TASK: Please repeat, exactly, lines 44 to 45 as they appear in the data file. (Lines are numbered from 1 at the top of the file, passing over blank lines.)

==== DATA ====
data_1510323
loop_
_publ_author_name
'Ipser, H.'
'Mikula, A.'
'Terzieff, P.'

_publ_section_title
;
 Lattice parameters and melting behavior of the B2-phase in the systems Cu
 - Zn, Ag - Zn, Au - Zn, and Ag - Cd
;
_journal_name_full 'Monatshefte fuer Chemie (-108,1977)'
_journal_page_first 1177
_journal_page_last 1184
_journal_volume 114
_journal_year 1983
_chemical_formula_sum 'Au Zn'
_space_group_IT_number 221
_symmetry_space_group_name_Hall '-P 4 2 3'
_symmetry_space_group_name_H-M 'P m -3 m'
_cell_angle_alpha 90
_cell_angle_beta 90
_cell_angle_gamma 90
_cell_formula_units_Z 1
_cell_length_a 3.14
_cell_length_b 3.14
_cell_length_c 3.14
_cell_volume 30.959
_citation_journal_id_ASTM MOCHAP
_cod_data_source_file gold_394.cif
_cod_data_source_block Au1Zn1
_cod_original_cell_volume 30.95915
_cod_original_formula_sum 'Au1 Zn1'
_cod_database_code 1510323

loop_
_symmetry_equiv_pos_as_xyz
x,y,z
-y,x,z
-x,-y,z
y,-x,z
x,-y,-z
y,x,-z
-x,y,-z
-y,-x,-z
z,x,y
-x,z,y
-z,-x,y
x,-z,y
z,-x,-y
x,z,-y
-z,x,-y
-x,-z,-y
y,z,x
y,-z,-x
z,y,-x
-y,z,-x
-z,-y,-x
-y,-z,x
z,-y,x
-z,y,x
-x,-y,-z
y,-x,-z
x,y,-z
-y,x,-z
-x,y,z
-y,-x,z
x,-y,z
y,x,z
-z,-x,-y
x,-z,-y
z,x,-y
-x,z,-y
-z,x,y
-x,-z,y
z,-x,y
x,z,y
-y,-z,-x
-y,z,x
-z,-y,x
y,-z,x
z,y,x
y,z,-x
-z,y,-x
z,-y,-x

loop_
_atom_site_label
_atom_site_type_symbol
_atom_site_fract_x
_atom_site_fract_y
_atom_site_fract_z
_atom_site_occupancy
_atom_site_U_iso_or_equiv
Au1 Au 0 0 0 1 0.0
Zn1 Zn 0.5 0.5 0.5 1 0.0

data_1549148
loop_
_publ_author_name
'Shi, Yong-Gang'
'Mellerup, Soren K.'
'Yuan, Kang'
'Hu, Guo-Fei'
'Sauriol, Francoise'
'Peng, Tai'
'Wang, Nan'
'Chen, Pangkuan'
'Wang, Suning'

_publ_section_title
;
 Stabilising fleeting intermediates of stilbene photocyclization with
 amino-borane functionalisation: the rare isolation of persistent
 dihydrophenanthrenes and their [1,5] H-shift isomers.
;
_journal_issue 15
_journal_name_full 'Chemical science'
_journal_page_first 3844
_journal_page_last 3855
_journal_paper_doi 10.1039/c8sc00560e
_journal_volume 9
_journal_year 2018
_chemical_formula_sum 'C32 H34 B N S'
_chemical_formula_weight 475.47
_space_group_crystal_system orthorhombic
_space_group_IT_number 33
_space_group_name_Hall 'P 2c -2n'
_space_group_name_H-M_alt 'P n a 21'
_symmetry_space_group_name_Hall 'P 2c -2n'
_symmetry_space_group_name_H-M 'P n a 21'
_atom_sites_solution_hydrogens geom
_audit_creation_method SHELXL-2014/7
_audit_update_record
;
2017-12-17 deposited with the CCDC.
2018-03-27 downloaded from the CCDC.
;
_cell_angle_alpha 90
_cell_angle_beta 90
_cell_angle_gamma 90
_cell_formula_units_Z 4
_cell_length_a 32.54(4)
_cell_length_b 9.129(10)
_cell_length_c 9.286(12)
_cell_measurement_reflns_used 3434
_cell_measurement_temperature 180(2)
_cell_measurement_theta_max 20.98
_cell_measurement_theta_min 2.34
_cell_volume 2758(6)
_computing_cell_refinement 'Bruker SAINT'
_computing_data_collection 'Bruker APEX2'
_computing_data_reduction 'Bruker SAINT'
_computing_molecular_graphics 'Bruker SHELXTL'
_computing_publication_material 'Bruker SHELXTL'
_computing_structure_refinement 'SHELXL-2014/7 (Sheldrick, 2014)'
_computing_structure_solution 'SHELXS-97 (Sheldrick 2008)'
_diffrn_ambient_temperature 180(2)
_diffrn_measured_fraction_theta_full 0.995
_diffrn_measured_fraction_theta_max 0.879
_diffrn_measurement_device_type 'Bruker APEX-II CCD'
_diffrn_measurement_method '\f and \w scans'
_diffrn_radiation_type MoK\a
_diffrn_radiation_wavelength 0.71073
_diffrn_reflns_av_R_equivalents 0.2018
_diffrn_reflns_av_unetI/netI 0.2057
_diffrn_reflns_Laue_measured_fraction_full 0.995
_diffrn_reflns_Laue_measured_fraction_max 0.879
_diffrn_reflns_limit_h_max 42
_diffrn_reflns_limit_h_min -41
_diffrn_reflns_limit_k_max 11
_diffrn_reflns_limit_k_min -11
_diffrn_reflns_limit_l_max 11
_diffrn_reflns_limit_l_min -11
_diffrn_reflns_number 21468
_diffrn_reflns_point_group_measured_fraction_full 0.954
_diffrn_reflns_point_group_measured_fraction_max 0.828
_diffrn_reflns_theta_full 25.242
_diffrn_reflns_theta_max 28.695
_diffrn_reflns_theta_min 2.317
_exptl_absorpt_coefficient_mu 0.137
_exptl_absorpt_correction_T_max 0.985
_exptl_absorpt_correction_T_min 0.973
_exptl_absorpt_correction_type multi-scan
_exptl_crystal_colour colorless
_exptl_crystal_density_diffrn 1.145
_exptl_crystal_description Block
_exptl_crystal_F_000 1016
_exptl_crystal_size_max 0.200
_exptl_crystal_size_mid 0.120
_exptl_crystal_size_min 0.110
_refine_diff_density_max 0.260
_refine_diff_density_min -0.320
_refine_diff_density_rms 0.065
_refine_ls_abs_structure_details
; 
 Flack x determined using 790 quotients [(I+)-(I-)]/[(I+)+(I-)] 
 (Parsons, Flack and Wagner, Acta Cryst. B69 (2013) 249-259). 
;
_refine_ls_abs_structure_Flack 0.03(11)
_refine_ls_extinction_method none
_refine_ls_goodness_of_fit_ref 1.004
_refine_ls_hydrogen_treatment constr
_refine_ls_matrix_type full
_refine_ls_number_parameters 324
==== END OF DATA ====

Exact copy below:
-y,-x,-z
z,x,y